It was the new faces in the Premier League that were Liverpool's undoing last season, when they were beaten four times by newly promoted teams, thereby failing to gather points that, in their manager's estimation, might have cost them a Champions' League place.
On the evidence of this season, it is a malaise that still afflicts them. After Swansea followed the example of Norwich two weeks ago by leaving Anfield with a point, Liverpool's recent record against teams just up from the Championship stands at three wins in 11 matches.
Swansea, picking up only their second point in six away matches, were under the cosh for a considerable proportion of the action and Michel Vorm, their Dutch goalkeeper, had to make saves of the highest quality to keep a clean sheet, two of them inside the last two minutes of regulation time as even Glen Johnson, the right-back, threw himself into Liverpool's efforts to break the deadlock.
Yet their opponents, who played some good football, might on the other hand have gone away with a win had Mark Gower, set up by a deft header by Danny Graham with six minutes left, not blazed the ball into the Kop.
"We took a real step forward today," the Swansea manager, Brendan Rodgers, said. "It was a performance that shows we are growing into this League and it fills me with great pride. At Wolves in our last away game we were outstanding but we had a two-goal lead and did not manage to close out the game. We had a bit of luck but we proved we could come to a ground like this and withstand the pressure."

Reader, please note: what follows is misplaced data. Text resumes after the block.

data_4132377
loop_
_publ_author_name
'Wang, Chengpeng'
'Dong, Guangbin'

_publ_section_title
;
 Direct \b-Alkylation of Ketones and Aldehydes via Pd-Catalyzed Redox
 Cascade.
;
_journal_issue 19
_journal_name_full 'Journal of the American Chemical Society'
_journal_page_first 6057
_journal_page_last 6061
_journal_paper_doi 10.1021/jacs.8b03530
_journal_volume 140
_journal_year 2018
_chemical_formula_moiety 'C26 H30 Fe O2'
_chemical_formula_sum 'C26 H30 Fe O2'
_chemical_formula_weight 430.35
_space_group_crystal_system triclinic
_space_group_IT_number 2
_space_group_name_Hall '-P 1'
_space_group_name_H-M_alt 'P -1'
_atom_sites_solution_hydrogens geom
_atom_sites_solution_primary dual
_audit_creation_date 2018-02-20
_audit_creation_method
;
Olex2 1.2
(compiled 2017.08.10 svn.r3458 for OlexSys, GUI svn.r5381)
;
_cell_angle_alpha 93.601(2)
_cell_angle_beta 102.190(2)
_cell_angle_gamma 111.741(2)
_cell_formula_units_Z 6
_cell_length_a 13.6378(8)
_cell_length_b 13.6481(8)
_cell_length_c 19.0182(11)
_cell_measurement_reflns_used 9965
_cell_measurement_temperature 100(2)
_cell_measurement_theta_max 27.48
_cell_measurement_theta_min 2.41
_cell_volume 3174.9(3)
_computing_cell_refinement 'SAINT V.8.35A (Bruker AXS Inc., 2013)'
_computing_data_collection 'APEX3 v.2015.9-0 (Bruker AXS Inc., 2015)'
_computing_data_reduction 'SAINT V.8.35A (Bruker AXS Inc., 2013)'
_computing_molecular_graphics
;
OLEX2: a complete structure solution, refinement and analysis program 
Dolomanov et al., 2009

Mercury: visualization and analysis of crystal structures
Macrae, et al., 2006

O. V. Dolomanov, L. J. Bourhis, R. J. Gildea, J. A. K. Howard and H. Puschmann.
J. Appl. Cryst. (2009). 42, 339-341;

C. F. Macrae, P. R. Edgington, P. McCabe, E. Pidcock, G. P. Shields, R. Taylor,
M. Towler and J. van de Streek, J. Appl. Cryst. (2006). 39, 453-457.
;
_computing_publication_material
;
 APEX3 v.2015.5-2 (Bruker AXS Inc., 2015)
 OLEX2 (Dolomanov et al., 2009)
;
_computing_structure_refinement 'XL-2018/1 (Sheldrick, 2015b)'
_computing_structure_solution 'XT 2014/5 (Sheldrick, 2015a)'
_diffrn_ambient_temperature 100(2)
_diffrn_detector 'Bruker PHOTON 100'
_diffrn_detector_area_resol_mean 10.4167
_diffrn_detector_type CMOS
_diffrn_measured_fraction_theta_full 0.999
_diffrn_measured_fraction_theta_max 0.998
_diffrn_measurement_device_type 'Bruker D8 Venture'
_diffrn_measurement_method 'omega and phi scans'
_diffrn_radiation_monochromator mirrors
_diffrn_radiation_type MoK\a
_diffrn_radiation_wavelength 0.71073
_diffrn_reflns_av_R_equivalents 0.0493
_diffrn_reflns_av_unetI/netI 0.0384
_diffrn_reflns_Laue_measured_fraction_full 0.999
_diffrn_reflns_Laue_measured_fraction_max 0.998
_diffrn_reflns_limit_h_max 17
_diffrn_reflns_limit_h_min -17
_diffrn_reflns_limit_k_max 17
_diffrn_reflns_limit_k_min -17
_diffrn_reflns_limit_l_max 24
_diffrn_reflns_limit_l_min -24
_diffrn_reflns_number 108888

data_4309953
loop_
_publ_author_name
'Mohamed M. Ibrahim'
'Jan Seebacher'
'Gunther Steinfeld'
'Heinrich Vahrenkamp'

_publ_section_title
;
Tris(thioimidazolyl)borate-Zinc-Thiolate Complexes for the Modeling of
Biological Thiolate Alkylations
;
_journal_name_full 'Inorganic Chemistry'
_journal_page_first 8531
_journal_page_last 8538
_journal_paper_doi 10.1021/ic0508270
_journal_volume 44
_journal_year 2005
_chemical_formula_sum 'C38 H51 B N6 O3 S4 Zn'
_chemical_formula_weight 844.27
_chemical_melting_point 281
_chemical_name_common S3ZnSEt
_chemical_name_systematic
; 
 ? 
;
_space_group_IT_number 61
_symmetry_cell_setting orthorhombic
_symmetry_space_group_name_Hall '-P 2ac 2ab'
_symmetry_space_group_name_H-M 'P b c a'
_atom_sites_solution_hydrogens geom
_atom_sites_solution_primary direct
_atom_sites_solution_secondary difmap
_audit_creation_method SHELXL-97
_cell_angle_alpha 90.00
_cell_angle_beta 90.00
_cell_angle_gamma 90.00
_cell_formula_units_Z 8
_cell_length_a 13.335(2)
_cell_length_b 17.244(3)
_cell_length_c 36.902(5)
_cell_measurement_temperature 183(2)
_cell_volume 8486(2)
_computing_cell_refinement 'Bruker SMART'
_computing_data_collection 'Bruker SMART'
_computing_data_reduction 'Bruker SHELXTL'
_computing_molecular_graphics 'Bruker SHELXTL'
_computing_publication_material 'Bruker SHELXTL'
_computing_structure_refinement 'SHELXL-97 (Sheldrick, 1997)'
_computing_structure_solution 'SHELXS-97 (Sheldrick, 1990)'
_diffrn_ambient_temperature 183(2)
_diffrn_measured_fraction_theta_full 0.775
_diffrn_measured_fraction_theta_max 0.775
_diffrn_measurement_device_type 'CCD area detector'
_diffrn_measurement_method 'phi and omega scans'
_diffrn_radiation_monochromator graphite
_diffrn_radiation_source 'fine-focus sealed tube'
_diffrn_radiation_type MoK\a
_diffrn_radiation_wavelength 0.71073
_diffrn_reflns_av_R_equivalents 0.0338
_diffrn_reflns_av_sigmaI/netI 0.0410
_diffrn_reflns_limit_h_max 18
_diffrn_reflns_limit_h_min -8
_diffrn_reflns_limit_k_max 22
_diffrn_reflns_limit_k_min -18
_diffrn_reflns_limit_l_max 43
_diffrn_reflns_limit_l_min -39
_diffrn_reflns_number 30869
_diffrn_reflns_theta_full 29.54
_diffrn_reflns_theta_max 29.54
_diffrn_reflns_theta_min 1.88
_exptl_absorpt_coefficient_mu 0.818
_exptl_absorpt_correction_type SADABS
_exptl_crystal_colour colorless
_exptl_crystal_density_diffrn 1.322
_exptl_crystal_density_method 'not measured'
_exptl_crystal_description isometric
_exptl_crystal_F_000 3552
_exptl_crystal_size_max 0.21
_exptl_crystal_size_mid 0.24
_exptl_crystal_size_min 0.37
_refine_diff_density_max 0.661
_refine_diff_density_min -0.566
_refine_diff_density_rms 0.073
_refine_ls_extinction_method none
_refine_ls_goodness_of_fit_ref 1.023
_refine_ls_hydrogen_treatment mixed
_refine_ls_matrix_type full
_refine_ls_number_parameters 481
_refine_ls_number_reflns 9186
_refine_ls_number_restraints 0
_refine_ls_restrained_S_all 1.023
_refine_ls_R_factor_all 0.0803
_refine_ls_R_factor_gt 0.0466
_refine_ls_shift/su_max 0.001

And pressure there was. Liverpool, without the injured Steven Gerrard had 17 attempts on goal. Luis Suarez was twice foiled by Vorm, who saved his most spectacular intervention until last, bending his back to tip Johnson's volley over the bar.
But, as Kenny Dalglish emphasised, it was not good enough. The Liverpool manager took off both the striker Andy Carroll and midfielder Jordan Henderson – collectively worth £51 million – in the second half and concluded that it was a performance that was "not acceptable".
"I was disappointed with the way we played," he said. "The things that we do well we did not do today. We are usually good at passing and moving but there was not a lot of that and when we did get the ball we gave it away. We have to realise that that level of performance is not acceptable."
Liverpool ought to have been ahead in the eighth minute. A one-two with Charlie Adam sent Stewart Downing into space on the left and the England winger's low cross found Carroll but the £35 million striker crashed the ball against the crossbar.
Yet when they were able to venture forward, Swansea looked dangerous themselves, with Gower and Joe Allen working the ball confidently in central midfield and the wide players, Wayne Routledge and Nathan Dyer, threatening with their pace on the flanks. It was from a clever pass from Routledge that Graham almost beat Jose Reina to the ball midway through the first half.
Liverpool did have the ball in the net once but Dirk Kuyt was correctly flagged offside. The last time Swansea were here, in 1990, they conceded eight in an FA Cup tie. On this showing, Liverpool might have needed another 90 minutes just to get one.
Liverpool (4-4-2): Reina; Johnson, Skrtel, Agger, Jose Enrique; Henderson (Kuyt, h-t), Lucas, Adam, Downing; Suarez, Carroll (Bellamy, 75).
Swansea City (4-1-4-1): Vorm; Rangel, Monk, Williams, Taylor; Britton; Dyer, Gower (Agustien, 90), Allen, Routledge (Sinclair, 74); Graham.
Referee: Phil Dowd
Man of the match: Vorm (Swansea)